Geotechnical Construction for a Rail Spur at a Rock Quarry

Hello readers!  I am Robert Thompson, a geotechnical engineer (P.E.) living in Alabama and working all over the U.S. as a partner in Dan Brown and Associates.  My first contribution to this site (besides this post!) is an article on a project that I started working on at my previous employer, TTL, Inc., but completed after I joined DBA.  Randy has added the article to the downloads area. 

Download Design and Construction of Support Infrastructure for a New Quarry in Lee County, Alabama by Robert Thompson, Sheryle G. Reeves and John W. Grabar

The project was the design and construction of a rail spur to service a new aggregate quarry in eastern Alabama.  The challenges included designing soil cut and fill slopes as high as 60 feet, and transitioning the lead track from the railroad mainline to an at-grade crossing of state highway between the quarry and the railroad mainline.  It was challenging since the mainline was on an embankment 10 to 12 feet in elevation higher than the highway elevation and there was not enough space between the two to construct a simple earth-slope embankment.  The limited space, poor soil conditions, and existing surface drainage pipes through the railroad embankment and between the highway and the railroad mainline resulted in an interesting combination of a box culvert, soil nails, compaction grouting, and a mechanically stabilized earth (MSE) wall, all built within a narrow strip between the railroad embankment and the highway.  Take a look at the article to see how we did it all.

I hope to find time to post more often.  Sometimes I find it difficult to make time to post to the DBA blog/website of which I am webmaster.


Florida Rock Industries, Inc. (FRI) began investigating the development of an aggregate quarry in Lee County in eastern Alabama in 2000.  Planning for the site required locating storm water detention ponds, a processing plant, the plant rail trackage, truck scales and planned limits of the quarry pit without infringing on the required undisturbed property perimeter buffer areas.  The quarry and processing facilities were designed to accommodate local aggregate sales by truck and railcar shipments of up to 90-railcar unit trains.  The two major issues for the planned rail facilities were: 1) the site grading required to optimally fit the required trackage onto the available quarry site area; and 2) the required grade crossing of a state highway to connect the plant trackage to the CSX mainline.  The selected two-track loop configuration for the plant trackage required cuts of up to 30 feet and fills of up to 60 feet.  Because of the relatively confined site area and the nearby retention ponds, slopes as steep as 2.5:1 (H:V) were required for the greater fill sections to fit the trackage in the available footprint.  The construction of the lead track required the use of soil nails to stabilize the existing rail bed, compaction grouting to stabilize the subgrade, and a heavy duty MSE wall system for the lead track transition embankment.  The design team worked closely with FRI throughout the development, design and construction process.  Open communication between the various design consultants was critical to developing a workable design that overcame the challenges at the site.   FRI’s careful selection of qualified, experienced engineers, consultants, and contractors was the significant contribution to the success of the project.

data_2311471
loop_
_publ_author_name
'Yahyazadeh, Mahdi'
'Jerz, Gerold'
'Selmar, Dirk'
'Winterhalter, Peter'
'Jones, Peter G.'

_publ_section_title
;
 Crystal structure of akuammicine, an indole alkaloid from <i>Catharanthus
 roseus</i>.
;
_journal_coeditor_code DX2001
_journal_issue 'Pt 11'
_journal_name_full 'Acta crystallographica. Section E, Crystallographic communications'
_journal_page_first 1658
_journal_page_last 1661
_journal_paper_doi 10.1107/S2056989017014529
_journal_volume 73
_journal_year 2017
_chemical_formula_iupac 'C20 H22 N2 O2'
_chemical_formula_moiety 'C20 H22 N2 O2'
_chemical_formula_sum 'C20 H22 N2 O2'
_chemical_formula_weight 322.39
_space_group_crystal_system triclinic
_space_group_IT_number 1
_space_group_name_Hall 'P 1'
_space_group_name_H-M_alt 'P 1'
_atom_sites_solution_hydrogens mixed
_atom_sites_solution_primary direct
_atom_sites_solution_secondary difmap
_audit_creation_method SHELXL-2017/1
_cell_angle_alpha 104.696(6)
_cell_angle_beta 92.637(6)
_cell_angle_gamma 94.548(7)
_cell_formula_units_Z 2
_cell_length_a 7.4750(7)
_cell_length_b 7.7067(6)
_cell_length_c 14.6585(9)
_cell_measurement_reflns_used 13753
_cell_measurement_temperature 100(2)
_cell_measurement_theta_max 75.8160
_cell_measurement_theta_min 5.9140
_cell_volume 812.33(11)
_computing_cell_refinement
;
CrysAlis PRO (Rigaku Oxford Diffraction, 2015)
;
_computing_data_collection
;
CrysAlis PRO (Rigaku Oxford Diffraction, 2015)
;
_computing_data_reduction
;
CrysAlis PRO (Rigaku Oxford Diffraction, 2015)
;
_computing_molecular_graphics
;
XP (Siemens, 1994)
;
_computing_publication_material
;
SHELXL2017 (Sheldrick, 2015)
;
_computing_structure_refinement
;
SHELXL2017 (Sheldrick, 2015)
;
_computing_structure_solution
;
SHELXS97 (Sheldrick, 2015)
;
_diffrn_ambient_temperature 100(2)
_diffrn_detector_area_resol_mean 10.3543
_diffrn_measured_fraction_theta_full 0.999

1 Comment

  1. Thanks, Randy! The reinforced zone of the wall was relatively close to the soil nail wall along part of the alignment. The primary reason for the soil nails was to provide temporary excavation support to be able to excavate enough area to provide the necessary reinforcement lengths. Since we considered them “temporary”, we did not (conservatively) take a reduction in the lateral earth pressures. The surcharge loads from the trains on the spur directly above the reinforced zone ultimately controlled the MSE wall design.

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